Gangi discusses constitutional law

Dr. William Gangi, a professor in the department of Government and Politics in St. John’s College, discussed the increase in judicial power and the decline of constitutional law on Monday night in Bent Hall to a crowd of law students, government majors, and those interested.

Gangistated that the judiciary branch of government has too much power that was not allotted to it during the founding of the nation.

“The more judges expand the meaning of rights or create new [rights], the more our right to self-government will be reduced,” said Gangi.

Seeking to explain the role of the Supreme Court today, Gangi compared it to the role that the founding fathers intended for it.

According to Gangi, the legislative branch of the American government has been pushing touchy issues to the judicial branch because legislating on them would possibly damage reelection campaigns.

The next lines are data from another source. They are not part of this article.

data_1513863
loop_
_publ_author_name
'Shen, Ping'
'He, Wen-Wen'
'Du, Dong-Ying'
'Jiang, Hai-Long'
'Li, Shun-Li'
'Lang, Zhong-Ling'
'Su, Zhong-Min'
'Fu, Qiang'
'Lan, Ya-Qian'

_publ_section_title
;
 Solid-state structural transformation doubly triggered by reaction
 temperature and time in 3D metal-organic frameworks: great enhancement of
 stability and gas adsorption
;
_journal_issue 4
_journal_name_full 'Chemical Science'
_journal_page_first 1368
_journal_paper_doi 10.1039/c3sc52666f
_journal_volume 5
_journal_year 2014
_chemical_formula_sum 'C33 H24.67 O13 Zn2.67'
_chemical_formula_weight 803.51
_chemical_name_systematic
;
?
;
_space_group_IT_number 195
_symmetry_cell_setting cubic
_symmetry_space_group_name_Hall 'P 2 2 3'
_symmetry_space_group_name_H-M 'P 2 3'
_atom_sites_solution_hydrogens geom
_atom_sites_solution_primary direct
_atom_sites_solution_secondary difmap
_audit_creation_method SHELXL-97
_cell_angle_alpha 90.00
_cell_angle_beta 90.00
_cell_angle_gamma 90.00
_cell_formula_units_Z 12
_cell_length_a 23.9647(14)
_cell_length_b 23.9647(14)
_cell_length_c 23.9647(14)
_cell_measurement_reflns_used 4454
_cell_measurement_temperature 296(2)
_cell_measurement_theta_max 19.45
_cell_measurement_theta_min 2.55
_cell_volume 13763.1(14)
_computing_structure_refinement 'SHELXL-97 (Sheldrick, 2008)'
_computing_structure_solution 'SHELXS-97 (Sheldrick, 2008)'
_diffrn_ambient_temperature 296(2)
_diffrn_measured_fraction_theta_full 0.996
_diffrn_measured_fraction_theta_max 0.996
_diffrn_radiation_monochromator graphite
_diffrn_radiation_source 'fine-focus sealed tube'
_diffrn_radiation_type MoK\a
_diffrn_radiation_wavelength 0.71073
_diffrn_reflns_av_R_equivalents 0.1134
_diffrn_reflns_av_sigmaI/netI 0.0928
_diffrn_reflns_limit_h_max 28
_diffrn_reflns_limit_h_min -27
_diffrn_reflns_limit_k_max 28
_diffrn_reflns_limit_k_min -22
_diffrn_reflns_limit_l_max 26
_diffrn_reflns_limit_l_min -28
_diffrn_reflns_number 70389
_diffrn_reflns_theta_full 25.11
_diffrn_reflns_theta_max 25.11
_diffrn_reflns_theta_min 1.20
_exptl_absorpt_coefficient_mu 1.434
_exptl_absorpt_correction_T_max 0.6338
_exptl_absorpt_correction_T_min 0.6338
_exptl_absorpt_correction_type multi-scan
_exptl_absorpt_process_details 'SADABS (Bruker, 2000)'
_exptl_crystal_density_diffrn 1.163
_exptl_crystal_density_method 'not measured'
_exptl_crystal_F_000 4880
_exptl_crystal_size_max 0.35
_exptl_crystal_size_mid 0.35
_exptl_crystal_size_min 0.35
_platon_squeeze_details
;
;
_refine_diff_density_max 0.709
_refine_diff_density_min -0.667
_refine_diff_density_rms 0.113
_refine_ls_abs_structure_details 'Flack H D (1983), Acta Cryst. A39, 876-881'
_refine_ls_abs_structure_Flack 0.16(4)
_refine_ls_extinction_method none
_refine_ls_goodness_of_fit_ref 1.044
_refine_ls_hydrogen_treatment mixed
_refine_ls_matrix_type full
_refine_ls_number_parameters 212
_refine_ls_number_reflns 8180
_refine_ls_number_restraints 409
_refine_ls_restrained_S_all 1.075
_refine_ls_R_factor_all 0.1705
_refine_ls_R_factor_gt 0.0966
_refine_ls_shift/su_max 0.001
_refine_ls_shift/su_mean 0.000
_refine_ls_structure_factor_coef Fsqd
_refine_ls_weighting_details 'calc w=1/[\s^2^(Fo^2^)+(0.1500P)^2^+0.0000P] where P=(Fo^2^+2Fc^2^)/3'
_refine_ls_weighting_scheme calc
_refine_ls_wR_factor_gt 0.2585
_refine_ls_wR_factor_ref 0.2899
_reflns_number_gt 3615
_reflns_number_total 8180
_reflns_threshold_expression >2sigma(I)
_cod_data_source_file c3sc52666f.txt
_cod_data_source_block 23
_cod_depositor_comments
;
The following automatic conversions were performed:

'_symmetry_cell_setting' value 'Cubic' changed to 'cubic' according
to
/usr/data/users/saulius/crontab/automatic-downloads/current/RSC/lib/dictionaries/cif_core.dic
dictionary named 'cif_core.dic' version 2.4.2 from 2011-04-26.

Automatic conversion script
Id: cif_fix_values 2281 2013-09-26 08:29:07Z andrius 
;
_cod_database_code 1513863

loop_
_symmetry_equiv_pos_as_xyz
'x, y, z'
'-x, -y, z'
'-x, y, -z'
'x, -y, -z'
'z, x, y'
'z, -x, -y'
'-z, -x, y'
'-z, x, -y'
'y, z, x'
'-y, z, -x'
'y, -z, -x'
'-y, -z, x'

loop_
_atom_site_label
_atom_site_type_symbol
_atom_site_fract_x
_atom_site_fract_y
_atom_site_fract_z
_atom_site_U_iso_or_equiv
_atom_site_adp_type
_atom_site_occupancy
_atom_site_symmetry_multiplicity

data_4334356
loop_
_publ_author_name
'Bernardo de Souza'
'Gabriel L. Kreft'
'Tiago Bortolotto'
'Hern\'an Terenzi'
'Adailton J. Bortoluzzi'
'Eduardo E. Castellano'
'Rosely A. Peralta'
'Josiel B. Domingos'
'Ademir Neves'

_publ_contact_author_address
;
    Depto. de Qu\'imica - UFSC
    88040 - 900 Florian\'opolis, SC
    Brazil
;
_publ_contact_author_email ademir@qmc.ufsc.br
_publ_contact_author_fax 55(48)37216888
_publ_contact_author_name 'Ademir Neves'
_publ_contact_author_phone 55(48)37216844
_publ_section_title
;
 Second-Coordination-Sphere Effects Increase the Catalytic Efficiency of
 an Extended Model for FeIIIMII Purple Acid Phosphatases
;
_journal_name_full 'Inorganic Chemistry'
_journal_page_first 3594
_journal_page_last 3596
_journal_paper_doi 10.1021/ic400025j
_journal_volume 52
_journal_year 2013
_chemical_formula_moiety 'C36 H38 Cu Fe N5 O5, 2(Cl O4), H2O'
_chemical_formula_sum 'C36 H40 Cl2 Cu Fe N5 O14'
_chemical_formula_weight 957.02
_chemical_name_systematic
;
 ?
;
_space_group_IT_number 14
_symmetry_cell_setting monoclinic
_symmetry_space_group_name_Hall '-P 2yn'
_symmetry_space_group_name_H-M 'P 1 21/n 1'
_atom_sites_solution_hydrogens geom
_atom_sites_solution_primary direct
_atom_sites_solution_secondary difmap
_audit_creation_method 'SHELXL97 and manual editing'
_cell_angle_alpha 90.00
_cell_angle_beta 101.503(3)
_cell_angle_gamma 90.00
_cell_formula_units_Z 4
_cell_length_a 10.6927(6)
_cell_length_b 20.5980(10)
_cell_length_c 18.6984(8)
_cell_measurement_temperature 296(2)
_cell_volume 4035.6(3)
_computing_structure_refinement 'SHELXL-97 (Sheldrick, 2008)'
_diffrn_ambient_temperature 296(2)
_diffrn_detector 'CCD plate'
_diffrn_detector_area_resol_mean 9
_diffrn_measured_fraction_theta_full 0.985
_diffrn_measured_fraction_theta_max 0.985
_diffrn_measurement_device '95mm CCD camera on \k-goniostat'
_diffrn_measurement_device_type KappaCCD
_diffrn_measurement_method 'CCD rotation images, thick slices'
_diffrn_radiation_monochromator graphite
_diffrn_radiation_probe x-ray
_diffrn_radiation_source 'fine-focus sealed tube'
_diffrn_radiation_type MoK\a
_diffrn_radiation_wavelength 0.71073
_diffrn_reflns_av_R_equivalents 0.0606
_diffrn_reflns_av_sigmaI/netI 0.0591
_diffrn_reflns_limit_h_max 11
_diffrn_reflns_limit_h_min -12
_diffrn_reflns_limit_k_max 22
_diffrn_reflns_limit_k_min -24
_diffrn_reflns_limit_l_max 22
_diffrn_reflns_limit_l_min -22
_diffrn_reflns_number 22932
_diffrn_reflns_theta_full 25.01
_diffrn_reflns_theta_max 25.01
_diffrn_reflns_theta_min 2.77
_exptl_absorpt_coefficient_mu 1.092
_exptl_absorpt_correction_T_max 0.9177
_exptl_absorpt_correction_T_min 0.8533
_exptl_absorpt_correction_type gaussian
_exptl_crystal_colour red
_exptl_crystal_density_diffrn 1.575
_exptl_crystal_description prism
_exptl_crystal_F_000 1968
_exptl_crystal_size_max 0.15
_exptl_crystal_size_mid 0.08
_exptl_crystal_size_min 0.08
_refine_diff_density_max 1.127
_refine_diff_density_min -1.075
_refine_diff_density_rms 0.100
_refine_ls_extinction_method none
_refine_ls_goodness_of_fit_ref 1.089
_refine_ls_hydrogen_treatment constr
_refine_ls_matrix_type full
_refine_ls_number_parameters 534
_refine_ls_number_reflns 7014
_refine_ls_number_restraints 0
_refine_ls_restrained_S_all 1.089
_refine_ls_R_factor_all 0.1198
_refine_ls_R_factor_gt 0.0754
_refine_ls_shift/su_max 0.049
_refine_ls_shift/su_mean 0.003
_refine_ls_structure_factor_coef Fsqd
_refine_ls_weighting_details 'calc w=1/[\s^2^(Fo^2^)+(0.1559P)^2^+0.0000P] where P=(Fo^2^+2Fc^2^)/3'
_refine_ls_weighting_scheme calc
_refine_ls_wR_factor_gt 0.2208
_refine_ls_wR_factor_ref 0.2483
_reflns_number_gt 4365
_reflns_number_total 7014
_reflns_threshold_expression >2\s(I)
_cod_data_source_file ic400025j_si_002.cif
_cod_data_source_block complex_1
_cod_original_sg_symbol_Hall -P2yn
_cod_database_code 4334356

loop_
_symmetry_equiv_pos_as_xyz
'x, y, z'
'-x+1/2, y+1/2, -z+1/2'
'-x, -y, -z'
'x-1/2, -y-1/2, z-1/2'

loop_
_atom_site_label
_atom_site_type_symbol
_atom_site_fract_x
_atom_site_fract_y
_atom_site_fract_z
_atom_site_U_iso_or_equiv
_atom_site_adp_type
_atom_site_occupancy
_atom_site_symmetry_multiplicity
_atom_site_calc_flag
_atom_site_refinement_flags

This shows the importance that legislators place on keeping their jobs versus making important, effective changes, according to Gangi.

“The ratifiers’ left ordinary change in the hands of legislators and extraordinary change in the hands of the people,” Gangi said.

Gangi continued to explain how the American public has been observing shadows.

“In my version of Plato’s analogy of the cave, the Supreme Court Justices stand at the rear of the cave casting shadows upon the front wall. Seated in successive rows is the public,” Gangi said. “As in Plato’s analogy all are prisoners, with chains about their necks, their heads fixed to view the shadows on the front wall.”

Gangi goes on to explain that these shadows are illusions and a distortion of the reality, which only the justices see.

“According to Publius, had every Athenian citizen been a Socrates, every Athenian assembly would still have been a mob,” showing that intellects need not inject passion into their theorizing. Gangi went on to conclude, “The net effect is that the justices too frequently substitute their judgment for those of legislators, and they do so, ultimately on no discernable legal expertise.”

Gangi believes this judgment should be in the hands of the legislators where it rightfully belongs.

“My point is this: what the judges giveth they can taketh away- and that is why I insist on being bound by the framers discernible intentions,” Gangi said.